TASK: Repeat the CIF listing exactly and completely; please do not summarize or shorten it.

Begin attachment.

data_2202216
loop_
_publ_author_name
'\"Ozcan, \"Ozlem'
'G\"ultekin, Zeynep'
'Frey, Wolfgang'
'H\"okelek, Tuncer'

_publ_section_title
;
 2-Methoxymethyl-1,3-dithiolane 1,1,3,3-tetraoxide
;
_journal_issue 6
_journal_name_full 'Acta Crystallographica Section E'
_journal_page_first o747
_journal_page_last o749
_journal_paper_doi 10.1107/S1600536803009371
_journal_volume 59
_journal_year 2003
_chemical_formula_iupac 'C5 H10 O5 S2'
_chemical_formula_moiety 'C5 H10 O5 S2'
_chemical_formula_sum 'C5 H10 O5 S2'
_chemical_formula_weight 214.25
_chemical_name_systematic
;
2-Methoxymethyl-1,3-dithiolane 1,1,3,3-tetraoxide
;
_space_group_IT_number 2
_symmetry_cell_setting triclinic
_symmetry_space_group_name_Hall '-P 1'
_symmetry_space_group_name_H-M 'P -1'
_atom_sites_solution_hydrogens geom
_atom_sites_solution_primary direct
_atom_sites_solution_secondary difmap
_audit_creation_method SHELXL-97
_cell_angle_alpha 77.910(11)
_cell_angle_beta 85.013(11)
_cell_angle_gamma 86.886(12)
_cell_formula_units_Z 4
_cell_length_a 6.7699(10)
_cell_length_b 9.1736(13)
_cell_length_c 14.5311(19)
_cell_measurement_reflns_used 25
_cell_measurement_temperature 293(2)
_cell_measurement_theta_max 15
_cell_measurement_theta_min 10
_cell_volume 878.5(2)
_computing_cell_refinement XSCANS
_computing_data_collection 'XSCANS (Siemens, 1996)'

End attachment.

data_2202216
loop_
_publ_author_name
'\"Ozcan, \"Ozlem'
'G\"ultekin, Zeynep'
'Frey, Wolfgang'
'H\"okelek, Tuncer'

_publ_section_title
;
 2-Methoxymethyl-1,3-dithiolane 1,1,3,3-tetraoxide
;
_journal_issue 6
_journal_name_full 'Acta Crystallographica Section E'
_journal_page_first o747
_journal_page_last o749
_journal_paper_doi 10.1107/S1600536803009371
_journal_volume 59
_journal_year 2003
_chemical_formula_iupac 'C5 H10 O5 S2'
_chemical_formula_moiety 'C5 H10 O5 S2'
_chemical_formula_sum 'C5 H10 O5 S2'
_chemical_formula_weight 214.25
_chemical_name_systematic
;
2-Methoxymethyl-1,3-dithiolane 1,1,3,3-tetraoxide
;
_space_group_IT_number 2
_symmetry_cell_setting triclinic
_symmetry_space_group_name_Hall '-P 1'
_symmetry_space_group_name_H-M 'P -1'
_atom_sites_solution_hydrogens geom
_atom_sites_solution_primary direct
_atom_sites_solution_secondary difmap
_audit_creation_method SHELXL-97
_cell_angle_alpha 77.910(11)
_cell_angle_beta 85.013(11)
_cell_angle_gamma 86.886(12)
_cell_formula_units_Z 4
_cell_length_a 6.7699(10)
_cell_length_b 9.1736(13)
_cell_length_c 14.5311(19)
_cell_measurement_reflns_used 25
_cell_measurement_temperature 293(2)
_cell_measurement_theta_max 15
_cell_measurement_theta_min 10
_cell_volume 878.5(2)
_computing_cell_refinement XSCANS
_computing_data_collection 'XSCANS (Siemens, 1996)'